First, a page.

I’m a dad of a 3-year-old whose 2nd birthday party was Wiggles-themed, so you can rest assured that I was anxiously sitting at my desk, mouse hovering over the Ticketmaster link in the sweaty seconds before sales for the group’s first US tour of her lifetime went live. Months later, here we were: her in her yellow bow-and-tutu combo and me lugging my camera gear, both of us almost equally excited to finally witness the spectacle of these international superstars live and in-person.
Hailing from Australia, the current iteration of this world-renowned children’s music group is in its 6th year performing together, but I would believe you if you told me they’d been doing it since they were children (that’s actually a spin-off series, but I digress). Through what had to be a grueling 90-minutes of acrobatics, singing, instrument swapping, costume donning and child entertaining, Anthony, Lachy, Simon and Emma Wiggle never seemed to break a sweat through their blue, purple, red and yellow outfits (respectively).
The Wiggles crossed the Pacific to kick off the Party Time Tour! at the Paramount Theatre in downtown Seattle on Saturday, July 27th in support of their newest release of the same name. Their 17th album together, Party Time! is an excellent compilation of new tracks and fresh, Wiggly takes on some classics. It’s all of the regular high-energy stuff we’ve come to expect from the group, with a fun familiarity that promises to keep the kids engaged as well.
While we weren’t sure what to expect from their traveling performance, my family has been exposed to many a live recording of the group, as those videos made up a significant chunk of their first big series together Ready, Steady Wiggle!, which is nearly all of the Wiggly content we were able to get our hands on, aside from a couple more recent (and dare I say, Avant Garde) releases: Wiggle Town and Carnival of the Animals.
Turns out, they are nearly identical.
In a lot of ways, seeing the Wiggles live is similar to watching Taylor Swift or any other pop megastar on an arena tour. You immediately get the impression that every single second of the performance is perfectly scripted and choreographed, and that the well-oiled machines that these artists have become are just running on auto-pilot, cruising through their massive sets with the muscle memory of a professional that has already put on a hundred shows this year.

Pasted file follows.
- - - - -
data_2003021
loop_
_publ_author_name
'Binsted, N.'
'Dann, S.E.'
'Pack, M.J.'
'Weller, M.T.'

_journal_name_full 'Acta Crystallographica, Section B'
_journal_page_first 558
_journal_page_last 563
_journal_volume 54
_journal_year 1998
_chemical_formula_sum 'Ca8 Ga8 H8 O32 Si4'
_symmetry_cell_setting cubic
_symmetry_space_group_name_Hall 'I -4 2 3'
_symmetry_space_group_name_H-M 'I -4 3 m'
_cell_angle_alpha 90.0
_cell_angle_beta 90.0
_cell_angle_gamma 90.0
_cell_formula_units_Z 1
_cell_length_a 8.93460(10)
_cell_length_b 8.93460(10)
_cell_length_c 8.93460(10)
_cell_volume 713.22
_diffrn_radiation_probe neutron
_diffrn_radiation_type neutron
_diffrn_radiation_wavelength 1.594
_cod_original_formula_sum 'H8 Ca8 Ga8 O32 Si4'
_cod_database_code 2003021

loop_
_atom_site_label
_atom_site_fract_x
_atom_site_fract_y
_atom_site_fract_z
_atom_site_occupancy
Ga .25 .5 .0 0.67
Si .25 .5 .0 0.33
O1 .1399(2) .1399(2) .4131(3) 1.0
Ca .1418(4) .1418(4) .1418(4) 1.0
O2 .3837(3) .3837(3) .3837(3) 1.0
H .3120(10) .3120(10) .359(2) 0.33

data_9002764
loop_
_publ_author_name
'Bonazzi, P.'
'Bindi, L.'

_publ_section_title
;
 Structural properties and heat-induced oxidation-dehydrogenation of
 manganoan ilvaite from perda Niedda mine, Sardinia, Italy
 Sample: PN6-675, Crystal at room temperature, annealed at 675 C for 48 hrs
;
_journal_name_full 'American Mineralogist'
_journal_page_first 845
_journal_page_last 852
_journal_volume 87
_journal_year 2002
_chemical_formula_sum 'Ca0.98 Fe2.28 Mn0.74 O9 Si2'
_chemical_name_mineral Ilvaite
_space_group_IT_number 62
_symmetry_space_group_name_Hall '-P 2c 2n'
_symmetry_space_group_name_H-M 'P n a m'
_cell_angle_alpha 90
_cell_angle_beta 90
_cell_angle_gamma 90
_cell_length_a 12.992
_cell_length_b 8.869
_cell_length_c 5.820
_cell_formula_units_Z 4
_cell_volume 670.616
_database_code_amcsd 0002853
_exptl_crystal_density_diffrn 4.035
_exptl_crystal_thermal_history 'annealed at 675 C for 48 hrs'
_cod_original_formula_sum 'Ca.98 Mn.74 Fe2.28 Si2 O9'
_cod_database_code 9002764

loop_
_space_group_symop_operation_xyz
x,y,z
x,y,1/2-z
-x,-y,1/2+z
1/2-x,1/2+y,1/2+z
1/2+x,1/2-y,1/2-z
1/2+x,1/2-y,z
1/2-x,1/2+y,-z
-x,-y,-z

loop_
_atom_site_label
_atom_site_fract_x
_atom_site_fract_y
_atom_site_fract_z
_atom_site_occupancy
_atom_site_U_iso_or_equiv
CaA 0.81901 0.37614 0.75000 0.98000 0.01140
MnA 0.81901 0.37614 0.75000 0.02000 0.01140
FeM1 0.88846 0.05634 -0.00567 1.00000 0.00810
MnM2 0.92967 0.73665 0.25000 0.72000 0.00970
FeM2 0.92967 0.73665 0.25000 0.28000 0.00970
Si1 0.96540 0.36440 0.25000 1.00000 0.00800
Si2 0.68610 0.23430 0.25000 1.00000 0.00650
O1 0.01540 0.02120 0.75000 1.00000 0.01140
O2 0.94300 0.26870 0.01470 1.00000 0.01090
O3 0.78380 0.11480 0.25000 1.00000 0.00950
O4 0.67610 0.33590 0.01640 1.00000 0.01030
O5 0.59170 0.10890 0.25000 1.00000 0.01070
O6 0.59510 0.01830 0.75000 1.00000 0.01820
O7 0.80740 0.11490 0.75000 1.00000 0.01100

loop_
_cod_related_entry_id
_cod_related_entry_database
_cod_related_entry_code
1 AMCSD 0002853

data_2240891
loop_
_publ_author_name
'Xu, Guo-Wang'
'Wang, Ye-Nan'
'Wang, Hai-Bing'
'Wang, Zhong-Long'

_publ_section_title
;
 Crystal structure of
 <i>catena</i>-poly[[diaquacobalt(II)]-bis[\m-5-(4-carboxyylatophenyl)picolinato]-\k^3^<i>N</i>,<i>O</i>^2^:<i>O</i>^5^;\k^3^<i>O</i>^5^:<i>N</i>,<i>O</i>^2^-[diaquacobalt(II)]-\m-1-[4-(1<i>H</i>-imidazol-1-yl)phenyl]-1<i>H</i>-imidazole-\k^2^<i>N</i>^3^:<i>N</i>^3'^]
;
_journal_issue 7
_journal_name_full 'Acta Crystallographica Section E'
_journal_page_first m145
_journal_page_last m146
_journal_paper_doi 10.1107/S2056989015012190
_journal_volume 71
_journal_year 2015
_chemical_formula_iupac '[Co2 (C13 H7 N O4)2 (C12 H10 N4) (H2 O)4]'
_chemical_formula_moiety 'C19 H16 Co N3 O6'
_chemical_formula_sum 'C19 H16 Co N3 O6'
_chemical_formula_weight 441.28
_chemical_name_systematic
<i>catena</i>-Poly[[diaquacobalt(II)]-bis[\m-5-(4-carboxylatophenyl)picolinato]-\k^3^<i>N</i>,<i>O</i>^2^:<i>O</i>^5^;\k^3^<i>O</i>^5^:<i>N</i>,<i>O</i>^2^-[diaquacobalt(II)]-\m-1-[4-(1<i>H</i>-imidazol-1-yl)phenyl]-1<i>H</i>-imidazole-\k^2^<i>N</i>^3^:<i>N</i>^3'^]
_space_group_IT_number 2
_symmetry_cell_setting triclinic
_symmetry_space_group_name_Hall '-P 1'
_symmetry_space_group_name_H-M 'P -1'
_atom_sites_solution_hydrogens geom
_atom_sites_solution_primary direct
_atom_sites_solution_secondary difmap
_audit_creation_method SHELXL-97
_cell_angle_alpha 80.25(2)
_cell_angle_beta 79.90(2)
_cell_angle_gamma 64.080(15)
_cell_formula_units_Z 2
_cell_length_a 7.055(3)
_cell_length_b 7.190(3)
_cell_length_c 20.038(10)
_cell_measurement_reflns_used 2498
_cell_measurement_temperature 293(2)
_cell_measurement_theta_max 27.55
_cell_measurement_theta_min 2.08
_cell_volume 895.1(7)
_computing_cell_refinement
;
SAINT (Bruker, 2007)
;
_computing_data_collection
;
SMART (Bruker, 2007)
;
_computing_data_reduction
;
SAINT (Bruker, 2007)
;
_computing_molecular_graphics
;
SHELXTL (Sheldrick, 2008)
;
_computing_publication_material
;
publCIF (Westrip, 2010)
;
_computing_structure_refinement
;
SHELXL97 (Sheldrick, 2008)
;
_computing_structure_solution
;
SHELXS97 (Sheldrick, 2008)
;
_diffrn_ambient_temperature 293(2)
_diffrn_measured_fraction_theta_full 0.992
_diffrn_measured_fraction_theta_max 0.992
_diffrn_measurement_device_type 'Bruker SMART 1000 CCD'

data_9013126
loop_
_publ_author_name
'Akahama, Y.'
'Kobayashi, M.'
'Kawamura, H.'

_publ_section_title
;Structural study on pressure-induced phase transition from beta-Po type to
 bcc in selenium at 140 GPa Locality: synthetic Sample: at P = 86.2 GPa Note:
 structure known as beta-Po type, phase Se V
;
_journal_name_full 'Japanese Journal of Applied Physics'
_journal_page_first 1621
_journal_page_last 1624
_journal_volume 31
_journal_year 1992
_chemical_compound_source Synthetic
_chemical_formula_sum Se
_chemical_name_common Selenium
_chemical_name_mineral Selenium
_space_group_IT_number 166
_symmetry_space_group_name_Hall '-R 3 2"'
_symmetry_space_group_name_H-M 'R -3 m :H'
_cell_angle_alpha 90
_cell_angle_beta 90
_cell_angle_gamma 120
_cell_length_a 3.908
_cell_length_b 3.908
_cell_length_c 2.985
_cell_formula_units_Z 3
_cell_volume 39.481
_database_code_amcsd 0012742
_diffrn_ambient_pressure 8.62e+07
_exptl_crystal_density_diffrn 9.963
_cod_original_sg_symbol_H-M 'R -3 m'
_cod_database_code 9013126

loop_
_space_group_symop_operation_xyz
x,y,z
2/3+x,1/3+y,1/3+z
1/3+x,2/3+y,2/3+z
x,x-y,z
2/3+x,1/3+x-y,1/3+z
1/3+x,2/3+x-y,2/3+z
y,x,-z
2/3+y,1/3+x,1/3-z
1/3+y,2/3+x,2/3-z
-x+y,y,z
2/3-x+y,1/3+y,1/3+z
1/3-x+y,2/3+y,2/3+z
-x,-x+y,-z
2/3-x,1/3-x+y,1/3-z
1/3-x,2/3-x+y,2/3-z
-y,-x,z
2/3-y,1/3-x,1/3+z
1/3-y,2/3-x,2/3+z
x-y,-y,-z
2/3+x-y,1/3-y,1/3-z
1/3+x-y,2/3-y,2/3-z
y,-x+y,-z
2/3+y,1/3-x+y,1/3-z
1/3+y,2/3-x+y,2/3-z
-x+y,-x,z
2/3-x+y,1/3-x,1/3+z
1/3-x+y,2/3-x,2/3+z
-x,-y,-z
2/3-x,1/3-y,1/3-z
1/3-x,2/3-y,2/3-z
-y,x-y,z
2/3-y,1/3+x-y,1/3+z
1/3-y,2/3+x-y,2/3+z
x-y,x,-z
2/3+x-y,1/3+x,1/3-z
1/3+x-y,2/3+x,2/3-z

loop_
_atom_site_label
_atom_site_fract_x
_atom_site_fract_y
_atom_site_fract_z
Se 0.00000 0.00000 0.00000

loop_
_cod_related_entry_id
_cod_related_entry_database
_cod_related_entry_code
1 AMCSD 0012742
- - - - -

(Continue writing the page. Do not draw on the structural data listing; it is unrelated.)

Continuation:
Where the experience differs from artists like Swift is when, surprisingly, each member of The Wiggles let their polished façade slip, if just for a second, to make a quick joke, play a lighthearted prank on one another, or be caught up in the emotion of a sentimental letter from a fan as they read it onstage.
When Anthony asks Lachy to do a “Seattle accent” right in the middle of a skit, it’s immediately clear the purple wiggle did not see that request coming, his uncontrollable giggles growing with each failed attempt at masking his thick Aussie accent. Another time, Simon employs a favorite Wiggle game, “Simon Says”, to request the Paramount staff raise house lights so the group can see the fans that dressed up in costume for the show. Unprepared, the staff takes a bit longer than expected, which kicked off a reoccurring bit between them and the Red Wiggle that brought laughs from kids and parents alike. And of course, there was the lovely middle section where the other three Wiggles not so subtly lamented Emma’s popularity with the fans during a segment where they brought up gifts and signs from the crowd to show off on-stage.
These human moments introduced a level of intimacy to the performance that eased one of my bigger concerns about the show, that it would essentially be just a live-action Xerox of the content that most of the parents in the room have likely seen and heard on repeat for years now. Yes, their robust setlist covered dozens and dozens of their hits, and they made sure to include all the important Wiggle skits (“Wake Up, Lachy!”) and characters (Wags the Dog, Dorothy the Dinosaur, and newcomer Shirley Shawn the Unicorn), but the joy that radiated from the group throughout the entire 90-minutes meshed so well with the skill and polish we’ve come to expect from these consummate professionals, that I would have believed that this was their single Stateside performance and it was curated just for this audience.
But nope. Seattle was just the first date on this massive tour, and they’ll be pulling out all the stops to give additional costume-changing, cardio-heavy, multi-instrumental performances across North America before heading home to pick up right where they left off,. If this performance was any indication, I believe every child in every one of those shows will be treated to the same polished-yet-personal production that my daughter got.